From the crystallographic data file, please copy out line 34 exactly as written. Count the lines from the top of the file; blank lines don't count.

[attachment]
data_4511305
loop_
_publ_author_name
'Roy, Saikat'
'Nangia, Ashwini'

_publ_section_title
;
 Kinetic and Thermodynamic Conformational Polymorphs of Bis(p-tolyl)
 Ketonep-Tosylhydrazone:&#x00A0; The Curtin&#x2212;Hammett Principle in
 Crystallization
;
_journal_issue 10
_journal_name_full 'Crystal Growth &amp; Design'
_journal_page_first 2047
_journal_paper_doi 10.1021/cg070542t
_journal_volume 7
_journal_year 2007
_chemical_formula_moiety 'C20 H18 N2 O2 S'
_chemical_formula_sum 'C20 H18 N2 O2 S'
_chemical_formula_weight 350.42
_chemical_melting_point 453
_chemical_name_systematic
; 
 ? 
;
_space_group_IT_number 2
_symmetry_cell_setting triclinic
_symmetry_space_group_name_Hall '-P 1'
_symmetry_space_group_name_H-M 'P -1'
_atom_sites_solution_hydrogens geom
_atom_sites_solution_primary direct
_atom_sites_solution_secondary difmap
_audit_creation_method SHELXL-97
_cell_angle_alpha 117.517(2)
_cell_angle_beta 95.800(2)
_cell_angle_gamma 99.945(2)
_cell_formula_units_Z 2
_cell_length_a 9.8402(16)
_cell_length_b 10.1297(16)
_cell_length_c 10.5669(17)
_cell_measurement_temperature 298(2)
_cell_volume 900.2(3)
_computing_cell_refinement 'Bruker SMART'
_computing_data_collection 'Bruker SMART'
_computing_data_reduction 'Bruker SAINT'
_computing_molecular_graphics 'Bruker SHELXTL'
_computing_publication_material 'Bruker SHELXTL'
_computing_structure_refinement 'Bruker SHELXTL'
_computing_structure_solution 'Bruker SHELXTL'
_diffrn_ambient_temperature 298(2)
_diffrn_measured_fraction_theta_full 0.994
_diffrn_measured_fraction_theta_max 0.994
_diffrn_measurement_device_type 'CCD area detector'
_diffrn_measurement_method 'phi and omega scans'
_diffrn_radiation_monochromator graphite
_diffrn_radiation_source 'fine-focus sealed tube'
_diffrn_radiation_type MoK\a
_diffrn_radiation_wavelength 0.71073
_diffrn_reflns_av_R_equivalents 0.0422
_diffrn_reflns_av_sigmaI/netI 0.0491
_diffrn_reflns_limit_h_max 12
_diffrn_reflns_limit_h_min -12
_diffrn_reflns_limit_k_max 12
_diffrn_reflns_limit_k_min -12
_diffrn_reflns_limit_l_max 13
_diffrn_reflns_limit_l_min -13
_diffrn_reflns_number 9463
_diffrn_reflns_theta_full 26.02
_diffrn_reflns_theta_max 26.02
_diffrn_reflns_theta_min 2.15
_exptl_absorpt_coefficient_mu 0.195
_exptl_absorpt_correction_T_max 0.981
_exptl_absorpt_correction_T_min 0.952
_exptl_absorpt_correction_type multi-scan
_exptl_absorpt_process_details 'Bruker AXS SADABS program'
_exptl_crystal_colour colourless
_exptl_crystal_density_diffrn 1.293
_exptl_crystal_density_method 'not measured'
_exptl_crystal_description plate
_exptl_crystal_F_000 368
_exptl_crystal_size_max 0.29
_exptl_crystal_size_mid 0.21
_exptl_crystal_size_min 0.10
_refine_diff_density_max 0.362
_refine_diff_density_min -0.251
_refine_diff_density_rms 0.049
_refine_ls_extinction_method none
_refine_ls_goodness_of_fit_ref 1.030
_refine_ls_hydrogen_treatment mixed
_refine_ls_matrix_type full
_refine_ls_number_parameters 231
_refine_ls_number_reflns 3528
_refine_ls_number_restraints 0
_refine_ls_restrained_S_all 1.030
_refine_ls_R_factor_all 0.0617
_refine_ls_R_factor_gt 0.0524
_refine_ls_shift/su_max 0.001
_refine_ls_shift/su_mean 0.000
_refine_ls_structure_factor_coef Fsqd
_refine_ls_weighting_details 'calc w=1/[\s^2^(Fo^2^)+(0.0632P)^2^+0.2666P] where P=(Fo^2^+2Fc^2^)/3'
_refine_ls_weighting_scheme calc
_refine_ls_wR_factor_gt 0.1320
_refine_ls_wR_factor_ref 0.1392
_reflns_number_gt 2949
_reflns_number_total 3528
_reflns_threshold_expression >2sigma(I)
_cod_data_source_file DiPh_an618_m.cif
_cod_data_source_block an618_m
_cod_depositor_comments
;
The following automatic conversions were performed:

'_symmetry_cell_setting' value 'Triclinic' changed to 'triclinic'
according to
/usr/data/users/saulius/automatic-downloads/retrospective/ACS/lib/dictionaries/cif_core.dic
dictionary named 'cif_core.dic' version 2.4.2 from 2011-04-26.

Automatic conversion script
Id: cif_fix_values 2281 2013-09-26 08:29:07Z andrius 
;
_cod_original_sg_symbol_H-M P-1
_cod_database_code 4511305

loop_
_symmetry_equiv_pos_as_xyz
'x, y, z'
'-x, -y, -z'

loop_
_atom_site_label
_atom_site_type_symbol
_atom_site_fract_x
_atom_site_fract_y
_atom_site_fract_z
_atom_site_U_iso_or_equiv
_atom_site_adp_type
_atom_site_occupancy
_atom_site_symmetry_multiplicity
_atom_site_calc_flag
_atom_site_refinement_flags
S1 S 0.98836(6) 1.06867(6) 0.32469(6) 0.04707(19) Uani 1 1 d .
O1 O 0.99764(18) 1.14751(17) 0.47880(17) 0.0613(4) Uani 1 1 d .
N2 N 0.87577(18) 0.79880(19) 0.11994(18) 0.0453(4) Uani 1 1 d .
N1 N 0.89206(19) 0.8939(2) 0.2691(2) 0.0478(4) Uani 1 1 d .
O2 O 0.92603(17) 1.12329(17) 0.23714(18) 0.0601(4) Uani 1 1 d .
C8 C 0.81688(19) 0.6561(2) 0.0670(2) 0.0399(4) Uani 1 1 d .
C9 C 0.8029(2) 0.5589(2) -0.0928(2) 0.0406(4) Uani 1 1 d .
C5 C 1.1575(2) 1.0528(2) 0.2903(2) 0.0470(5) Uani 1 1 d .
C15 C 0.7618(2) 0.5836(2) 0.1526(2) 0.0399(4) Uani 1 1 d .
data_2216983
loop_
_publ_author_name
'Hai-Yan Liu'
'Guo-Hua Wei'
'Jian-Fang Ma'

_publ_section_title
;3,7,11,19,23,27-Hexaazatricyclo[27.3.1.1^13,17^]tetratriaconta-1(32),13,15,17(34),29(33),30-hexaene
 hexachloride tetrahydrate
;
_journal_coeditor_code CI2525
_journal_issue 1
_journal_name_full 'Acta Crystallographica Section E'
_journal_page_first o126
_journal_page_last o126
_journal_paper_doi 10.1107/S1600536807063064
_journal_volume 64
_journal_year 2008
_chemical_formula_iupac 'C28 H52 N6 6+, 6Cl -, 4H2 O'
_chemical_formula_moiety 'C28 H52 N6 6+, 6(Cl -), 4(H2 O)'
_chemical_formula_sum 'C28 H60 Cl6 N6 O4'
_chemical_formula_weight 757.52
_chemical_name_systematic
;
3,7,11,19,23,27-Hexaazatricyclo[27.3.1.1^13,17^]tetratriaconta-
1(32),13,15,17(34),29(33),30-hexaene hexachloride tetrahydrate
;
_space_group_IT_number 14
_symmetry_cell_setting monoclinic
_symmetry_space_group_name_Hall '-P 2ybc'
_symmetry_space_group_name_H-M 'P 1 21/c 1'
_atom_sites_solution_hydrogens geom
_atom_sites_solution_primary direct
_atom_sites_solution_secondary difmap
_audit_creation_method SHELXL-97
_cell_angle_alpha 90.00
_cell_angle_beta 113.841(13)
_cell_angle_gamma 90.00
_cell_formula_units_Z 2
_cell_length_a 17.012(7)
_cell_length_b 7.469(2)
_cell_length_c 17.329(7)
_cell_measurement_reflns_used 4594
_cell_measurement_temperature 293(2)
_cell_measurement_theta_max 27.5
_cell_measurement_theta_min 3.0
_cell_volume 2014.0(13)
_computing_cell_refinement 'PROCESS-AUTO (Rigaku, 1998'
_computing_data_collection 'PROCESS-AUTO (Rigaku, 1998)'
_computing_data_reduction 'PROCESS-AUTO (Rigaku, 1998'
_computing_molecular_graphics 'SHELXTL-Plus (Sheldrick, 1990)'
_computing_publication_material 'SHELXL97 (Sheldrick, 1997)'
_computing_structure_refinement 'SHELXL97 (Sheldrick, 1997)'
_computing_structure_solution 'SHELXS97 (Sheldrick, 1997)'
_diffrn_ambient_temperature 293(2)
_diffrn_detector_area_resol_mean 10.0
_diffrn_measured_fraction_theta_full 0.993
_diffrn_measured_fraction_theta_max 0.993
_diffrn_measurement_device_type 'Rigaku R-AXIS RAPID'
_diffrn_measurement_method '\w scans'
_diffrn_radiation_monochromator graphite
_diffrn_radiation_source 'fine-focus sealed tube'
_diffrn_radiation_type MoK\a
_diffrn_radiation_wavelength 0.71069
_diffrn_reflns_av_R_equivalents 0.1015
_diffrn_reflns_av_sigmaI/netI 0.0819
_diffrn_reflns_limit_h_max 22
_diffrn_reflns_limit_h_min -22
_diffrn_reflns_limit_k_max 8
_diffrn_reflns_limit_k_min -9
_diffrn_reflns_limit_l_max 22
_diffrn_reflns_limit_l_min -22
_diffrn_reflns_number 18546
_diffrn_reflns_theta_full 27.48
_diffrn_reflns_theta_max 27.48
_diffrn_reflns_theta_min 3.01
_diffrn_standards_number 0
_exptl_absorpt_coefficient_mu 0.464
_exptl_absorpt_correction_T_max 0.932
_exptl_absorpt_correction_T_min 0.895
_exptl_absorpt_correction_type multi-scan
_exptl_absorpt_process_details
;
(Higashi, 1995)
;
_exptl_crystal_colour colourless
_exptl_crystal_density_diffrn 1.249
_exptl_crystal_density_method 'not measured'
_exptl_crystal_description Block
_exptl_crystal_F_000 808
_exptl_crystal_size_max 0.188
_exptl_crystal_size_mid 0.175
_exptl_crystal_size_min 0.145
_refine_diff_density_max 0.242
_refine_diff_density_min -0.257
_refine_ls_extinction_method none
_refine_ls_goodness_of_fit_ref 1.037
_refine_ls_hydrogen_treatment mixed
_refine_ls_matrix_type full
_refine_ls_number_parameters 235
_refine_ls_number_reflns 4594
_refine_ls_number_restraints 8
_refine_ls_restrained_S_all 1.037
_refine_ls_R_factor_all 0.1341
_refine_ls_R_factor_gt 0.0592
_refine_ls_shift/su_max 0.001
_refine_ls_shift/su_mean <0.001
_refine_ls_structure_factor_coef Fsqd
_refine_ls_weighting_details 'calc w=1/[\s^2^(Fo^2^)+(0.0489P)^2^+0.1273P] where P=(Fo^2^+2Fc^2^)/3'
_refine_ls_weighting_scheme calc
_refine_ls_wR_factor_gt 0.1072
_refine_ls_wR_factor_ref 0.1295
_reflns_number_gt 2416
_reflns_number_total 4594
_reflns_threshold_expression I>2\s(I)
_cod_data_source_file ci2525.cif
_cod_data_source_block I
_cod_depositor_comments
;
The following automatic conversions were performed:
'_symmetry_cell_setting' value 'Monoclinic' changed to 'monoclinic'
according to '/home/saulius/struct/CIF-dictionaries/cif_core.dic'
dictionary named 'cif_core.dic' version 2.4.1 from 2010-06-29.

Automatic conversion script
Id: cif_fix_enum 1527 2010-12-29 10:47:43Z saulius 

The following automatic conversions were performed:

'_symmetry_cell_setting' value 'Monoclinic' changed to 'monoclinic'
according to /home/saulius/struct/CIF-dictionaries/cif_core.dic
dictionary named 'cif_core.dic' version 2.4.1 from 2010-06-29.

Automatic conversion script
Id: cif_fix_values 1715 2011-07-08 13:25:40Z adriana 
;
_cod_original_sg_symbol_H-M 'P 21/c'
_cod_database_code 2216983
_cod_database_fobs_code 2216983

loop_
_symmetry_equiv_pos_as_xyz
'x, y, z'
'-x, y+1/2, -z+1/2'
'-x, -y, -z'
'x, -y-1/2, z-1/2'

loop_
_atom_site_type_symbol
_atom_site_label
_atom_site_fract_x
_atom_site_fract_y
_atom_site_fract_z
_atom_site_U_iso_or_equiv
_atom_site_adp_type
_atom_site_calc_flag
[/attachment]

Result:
_cell_angle_alpha 117.517(2)